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Walden-Puddle, RN

Walden-Puddle, RN

Operating Room and Telemetry

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  1. Walden-Puddle, RN

    MSF/DWB application, interview experiences.

    Thinking about maybe reposting to international forum?
  2. Walden-Puddle, RN

    MSF/DWB application, interview experiences.

    Hi everyone. Hope you are all having a good day. i attended a recruiting session with MSF. They indicated that they were generally interested in my field, skill set. I'm in contact with them and will submit application pretty soon, but wanted to reach out to people not only for "tips" etc., but also for any experiences you may have had. what did they like or not like when you spoke to them? Did they ask you to sharpen any specific skills or look for specific certificates etc.? They really emphasized that even with good skills etc that they can only accept a tiny % of applicants, so I'd like to make sure that I am meeting their needs and will be able to make strong contributions if am fortunate enough to be chosen. But it's hard to prepare when u don't know where you are going etc.... any returned volunteers out there in allnurses? Any still on their roster? thanks for any information you can offer! edit for keywords: Doctors Without Borders. Médecins Sans Frontières, medicine sans frontieres
  3. Walden-Puddle, RN

    Is Nursing really THAT bad???

    A-Yup. It's that bad. Funny....I had no idea when I was in school. I had never heard about floor nursing being like this. I have a good work ethic, lots of corporate experience etc....and I figured I'd be fine. I just wasn't ready for the general level of chaos and insanity. It's the only job I know of where I regularly (not occasionally) see co-workers hyperventilating on the way in....and quietly taking some time to cry on the way out of work. And I work in a supportive environment with a great manager etc., but there's just simply a lot of work to be done, a lot of doctors (And medical students) to deal with, lots of orders (that seem to change each time you blink) and lots of sick patients. I'm very new, so take it with a grain of salt. Plenty of the experience nurses on my floor accomplish all this and more with quite some grace.
  4. Walden-Puddle, RN

    CNS-Critical Care, online programs? (APN/CNS/NP confusion!)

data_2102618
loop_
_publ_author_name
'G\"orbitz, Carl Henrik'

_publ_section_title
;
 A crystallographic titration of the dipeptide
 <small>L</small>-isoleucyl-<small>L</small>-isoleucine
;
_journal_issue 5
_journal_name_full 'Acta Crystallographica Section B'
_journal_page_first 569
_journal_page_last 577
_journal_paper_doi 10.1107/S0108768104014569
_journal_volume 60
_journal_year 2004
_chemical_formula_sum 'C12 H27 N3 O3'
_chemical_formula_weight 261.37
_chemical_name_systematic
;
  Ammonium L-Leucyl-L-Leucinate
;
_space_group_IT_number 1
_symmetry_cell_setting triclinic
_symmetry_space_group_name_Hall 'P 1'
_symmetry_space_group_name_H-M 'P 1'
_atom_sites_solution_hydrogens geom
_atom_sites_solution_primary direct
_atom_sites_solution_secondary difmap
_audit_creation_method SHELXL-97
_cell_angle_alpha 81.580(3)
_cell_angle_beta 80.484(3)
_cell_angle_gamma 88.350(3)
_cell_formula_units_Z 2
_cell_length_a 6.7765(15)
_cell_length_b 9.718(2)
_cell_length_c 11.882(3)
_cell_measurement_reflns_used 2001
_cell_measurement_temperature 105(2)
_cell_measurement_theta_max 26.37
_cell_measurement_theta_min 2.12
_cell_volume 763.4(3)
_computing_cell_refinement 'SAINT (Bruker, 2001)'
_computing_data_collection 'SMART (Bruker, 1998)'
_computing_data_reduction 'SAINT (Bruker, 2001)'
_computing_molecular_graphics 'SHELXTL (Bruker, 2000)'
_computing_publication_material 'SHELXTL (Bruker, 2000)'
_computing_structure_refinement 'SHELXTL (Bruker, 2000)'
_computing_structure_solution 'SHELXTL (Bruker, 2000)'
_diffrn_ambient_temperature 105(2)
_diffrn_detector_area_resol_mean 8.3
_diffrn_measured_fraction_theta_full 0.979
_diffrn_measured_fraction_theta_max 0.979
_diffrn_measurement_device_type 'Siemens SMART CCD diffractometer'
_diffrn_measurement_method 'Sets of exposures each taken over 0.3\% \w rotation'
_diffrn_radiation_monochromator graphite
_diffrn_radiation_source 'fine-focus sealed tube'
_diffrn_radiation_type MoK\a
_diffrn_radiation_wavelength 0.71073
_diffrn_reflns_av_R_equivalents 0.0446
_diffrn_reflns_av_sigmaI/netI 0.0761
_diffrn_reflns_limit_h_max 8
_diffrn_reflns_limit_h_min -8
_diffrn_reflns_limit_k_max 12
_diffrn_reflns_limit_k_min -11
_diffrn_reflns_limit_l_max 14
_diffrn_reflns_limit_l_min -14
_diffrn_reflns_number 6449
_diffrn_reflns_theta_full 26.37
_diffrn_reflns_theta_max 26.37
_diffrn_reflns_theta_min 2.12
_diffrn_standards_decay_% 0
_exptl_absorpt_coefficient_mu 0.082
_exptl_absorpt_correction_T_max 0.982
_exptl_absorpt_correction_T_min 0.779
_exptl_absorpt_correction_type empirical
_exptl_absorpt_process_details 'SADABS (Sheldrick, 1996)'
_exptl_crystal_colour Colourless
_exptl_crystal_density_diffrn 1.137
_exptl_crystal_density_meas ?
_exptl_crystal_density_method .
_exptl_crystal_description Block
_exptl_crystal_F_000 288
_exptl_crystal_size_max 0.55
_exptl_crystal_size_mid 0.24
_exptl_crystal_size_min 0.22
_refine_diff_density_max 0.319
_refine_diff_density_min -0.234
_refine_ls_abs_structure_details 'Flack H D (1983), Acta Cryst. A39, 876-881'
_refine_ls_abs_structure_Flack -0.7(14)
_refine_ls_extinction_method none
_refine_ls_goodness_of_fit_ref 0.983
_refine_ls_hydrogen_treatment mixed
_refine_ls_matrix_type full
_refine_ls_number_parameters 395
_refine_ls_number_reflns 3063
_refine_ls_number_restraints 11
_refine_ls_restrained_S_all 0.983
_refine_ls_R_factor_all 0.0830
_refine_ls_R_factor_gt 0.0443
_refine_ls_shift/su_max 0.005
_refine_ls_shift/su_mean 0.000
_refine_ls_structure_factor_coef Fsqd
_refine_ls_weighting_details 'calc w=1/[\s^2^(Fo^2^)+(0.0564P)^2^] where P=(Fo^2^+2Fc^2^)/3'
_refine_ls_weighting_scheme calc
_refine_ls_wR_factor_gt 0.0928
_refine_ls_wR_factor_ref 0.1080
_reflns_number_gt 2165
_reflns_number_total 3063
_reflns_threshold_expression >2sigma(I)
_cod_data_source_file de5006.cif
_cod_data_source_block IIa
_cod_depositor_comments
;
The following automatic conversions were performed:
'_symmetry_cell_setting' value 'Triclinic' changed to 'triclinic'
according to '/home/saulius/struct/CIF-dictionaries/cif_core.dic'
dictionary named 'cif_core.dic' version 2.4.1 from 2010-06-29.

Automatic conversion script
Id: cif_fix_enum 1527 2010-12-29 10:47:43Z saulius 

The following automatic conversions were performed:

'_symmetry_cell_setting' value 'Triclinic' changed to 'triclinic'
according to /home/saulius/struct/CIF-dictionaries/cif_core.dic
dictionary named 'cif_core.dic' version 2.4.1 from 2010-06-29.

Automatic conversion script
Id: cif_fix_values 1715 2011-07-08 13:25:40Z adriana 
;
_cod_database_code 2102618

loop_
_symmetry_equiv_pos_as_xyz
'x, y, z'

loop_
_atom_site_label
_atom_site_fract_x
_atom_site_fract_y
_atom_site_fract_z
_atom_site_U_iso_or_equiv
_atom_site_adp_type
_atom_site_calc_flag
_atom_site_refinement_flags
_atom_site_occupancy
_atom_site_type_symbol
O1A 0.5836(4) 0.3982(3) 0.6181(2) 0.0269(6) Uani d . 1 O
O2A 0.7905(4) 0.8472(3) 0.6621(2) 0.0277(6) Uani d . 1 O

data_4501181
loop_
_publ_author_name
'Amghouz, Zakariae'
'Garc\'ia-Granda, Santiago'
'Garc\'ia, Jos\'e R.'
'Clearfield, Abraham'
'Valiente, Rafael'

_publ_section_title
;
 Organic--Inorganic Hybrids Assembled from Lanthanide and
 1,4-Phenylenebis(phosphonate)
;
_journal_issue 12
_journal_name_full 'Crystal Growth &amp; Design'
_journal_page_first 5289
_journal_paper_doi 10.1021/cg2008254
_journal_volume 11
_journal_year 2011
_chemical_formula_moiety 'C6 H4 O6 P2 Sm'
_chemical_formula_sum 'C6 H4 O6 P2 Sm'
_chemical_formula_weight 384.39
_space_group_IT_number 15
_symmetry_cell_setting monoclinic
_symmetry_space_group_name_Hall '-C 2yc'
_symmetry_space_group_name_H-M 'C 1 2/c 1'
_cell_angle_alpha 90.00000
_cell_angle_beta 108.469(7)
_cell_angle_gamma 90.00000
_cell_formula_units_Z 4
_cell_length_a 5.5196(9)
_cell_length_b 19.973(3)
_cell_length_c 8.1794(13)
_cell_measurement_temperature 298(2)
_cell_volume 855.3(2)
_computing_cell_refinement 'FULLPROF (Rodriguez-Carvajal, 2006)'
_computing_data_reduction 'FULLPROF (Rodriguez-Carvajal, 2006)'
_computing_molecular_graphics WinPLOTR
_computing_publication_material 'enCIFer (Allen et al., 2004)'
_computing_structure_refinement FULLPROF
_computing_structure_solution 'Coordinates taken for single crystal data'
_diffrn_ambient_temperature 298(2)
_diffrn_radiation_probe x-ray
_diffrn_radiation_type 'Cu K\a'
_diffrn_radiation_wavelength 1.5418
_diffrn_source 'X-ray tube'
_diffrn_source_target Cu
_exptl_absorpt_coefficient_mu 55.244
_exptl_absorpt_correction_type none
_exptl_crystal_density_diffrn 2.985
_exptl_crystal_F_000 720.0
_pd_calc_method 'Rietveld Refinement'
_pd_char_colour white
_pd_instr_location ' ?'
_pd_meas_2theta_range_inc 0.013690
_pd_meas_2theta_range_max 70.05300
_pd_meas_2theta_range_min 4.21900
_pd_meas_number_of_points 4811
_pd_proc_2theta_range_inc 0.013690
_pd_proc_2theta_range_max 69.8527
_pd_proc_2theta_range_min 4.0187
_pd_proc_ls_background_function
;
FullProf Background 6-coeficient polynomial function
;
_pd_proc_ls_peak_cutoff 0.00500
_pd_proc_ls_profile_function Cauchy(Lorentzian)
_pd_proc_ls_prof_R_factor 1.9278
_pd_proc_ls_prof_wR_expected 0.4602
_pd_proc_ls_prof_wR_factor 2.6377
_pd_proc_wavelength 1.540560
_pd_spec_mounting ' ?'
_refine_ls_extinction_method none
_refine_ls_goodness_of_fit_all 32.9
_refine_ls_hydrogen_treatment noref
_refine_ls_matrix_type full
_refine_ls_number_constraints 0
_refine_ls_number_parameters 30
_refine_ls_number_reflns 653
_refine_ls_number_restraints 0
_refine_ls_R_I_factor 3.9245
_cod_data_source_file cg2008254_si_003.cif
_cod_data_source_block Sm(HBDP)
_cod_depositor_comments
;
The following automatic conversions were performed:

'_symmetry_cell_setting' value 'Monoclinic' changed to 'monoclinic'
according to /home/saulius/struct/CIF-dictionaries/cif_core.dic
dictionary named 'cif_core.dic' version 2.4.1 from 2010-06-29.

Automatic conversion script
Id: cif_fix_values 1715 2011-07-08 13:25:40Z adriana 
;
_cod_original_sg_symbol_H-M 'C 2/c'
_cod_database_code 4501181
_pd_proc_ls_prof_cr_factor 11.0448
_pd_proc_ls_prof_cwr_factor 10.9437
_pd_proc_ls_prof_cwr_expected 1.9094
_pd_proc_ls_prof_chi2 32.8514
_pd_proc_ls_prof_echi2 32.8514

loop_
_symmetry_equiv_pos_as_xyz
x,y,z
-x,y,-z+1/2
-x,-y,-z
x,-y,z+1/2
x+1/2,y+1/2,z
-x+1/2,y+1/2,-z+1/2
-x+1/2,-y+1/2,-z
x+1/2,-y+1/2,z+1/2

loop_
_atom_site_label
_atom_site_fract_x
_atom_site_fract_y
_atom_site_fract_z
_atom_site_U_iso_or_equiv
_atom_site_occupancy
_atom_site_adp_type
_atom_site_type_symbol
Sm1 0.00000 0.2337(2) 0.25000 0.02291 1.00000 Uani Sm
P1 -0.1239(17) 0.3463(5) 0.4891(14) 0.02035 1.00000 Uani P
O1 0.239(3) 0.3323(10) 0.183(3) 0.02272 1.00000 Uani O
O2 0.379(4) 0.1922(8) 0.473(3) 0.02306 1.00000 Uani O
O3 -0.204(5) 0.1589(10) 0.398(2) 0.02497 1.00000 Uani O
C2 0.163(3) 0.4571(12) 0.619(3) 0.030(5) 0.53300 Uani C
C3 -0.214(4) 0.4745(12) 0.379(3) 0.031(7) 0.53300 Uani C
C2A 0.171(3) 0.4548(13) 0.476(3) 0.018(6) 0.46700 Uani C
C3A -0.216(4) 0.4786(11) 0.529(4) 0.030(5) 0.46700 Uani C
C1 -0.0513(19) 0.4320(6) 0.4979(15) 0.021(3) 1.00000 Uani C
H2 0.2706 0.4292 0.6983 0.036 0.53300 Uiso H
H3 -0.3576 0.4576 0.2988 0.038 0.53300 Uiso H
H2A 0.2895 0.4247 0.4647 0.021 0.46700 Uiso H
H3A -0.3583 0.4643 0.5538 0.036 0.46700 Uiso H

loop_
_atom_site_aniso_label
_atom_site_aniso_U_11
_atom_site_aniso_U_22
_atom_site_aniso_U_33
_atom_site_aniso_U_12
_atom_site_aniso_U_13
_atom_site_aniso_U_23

Thanks for the reply and details. From your description....it looks like I fall right between the cracks! I want to practice at a higher level in critical care myself (I like bedside nursing), but at the same time I really want to do education, EBP and care coordination as people move from ED/ICU/PACU/Stepdown to Telemetry and medsurge floors. Sometimes just giving the nurses on these floors a little more information about the plan of care and things they can watch out for on individual patients can be helpful (I'm learning this myself.) It's one thing for me to get report from the outgoing nurse. But my patients usually get MUCH better care if I'm lucky enough to get 5 minutes with the attending or the doctor who admitted the patient when they occasionally come to follow up. YES...I carefully read the h&p's, progress notes etc.....but even then...it's sometimes doesn't quite paint the full picture and often a few tiny details here and there escape. That's where I think an APN can make a difference in coordinating care as well as practicing care. I also want to help shape policy concerning these transfers of care. Basically...it strikes me as a game of "telephone" where the clarity of the original message USUALLY gets at least slightly dminished each time information is handed over. I'd love to develop formats that help preserve as much as possible. I'm in California and have seen a fair amount of postings for both CNS and NP's in my hospital chain...so I know they are both being utilized (which is good when it comes to preceptorship opportunities) So I guess the next step is to reach out to some of them and ask them about their roles / scope of practice etc. Some questions? Since the grad school admission process can be long (which is why I'm starting now) I was wondering whether I should get my CCRN in the interim...or whether it's unecessary if I'm simply going to do what is (essentially) a masters in critical care nursing (NP and CNS both receive an MSN? or no? Am I mistaken about that?) Would the CCRN be a good trial run for the masters program (and/or help me get more out of the program)....or is it really unecessary at that point? Thanks again!